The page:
theater supper: dark corn bread with labneh and ciauscolo

When your 3-hour play started late, but you still need a supper, and then you want to continue the discussion that began when you entered the theater:

  • thin slices of dense ‘Homadama’ (wheat, corn, water, maple syrup, salt, slaked lime) from Lost Bread Co., not toasted, because they were both very fresh and very firm, supporting 2 different spreads, a plain water buffalo milk labneh from Riverine Ranch, leaving a shallow depression to receive a bit of a very good Greek olive oil (Renieris Estate ‘Divina’ (Koroneiki varietal), then sprinkled with a few pinches of dried fenugreek from Bombay Emerald Chutney Company (purchased at the Saturday Chelsea Farmers Market); and an Umbrian-style ciauscolo, or spreadable salami made by Rico and Jill of Walnut Hill Farm in Pawlet, Vermont
  • leaves from a small purple and green head of leaf lettuce from Fledging Crow Vegetables and a small head of Radicchio Variegato di Castelfranco from Campo Rosso Farm, dressed with the same Greek olive oil, local P.E. & D.D. Seafood sea salt, freshly ground black pepper, and a squeeze of organic California lemon from Chelsea Whole Foods Market
  • the wine was an Italian (Veneto/Bardolini) rosé, Bardolino Chiaretto, Corte Sermana 2018, from Astor Wines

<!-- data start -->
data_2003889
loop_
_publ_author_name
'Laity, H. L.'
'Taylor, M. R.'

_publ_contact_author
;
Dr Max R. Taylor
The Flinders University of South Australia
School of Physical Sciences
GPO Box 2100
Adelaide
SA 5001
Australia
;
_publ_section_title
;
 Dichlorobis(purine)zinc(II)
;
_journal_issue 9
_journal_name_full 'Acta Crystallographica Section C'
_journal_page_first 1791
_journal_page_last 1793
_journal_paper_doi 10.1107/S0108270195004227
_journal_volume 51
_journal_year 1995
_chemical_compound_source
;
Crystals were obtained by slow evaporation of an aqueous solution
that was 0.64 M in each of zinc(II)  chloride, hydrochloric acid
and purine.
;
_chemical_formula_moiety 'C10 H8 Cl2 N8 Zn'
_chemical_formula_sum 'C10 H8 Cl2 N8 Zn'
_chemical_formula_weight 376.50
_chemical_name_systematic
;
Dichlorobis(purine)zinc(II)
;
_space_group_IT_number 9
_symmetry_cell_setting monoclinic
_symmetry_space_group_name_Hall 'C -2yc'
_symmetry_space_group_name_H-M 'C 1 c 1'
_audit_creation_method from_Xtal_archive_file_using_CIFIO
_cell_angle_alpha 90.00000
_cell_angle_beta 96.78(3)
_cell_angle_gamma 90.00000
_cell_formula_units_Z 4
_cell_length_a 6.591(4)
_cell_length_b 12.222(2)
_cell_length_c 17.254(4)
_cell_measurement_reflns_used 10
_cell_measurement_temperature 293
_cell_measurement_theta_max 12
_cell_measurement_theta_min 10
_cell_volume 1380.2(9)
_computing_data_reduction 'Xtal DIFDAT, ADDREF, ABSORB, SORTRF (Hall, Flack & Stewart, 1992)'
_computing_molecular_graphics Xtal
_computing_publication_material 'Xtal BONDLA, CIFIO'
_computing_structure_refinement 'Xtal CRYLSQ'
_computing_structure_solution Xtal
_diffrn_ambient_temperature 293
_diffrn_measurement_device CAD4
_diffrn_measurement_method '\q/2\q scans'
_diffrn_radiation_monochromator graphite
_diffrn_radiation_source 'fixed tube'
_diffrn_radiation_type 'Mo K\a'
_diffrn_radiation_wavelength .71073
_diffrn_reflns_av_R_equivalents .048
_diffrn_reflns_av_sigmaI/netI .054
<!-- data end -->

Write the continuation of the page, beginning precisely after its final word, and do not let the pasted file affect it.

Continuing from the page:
• because the performance we had come from was a that of Tony Kushner’s 1985 play, ‘A Bright Room Called Day’, set in Berlin in 1932-1933, the music we chose was pretty much in tune: it was ‘Leipzig Symphony‘, by one of the German composers most closely associated with resistance to the Nazis, Hanns Eisler; banned in 1933, the composer and his collaborator Bertolt Brecht went into exile; Eisler was eventually able to emigrate to the United States with a permanent visa in 1938, joining Brecht in Los Angeles in 1942, but, because he remained so deeply committed to everything most hated by the National Socialist regime, in 1948 Eisler and his wife were literally thrown out of the U.S. as well; they were reunited with Brecht in East Berlin, where he composed the magnificent national anthem of the German Democratic Republic, among many other works, many for theater and film, and both he and Brecht were celebrated as heroes, until the day they died, and beyond [Eisler’s ‘Leipzig Symphony’, unfinished when the composer died in 1962, was completed by composer Thilo Medek; the performance we heard was by Jürgen Bruns conducting the MDR Leipzig Radio Symphony Orchestra (the radio orchestra of Mitteldeutscher Rundfunk), the oldest German radio orchestra, based in Leipzig, where it was founded in 1923]

[the second image is of a large detail of the set, before the play begins, for ‘A Bright Room Called Day’ at The Public Theater, where it continues through December 22]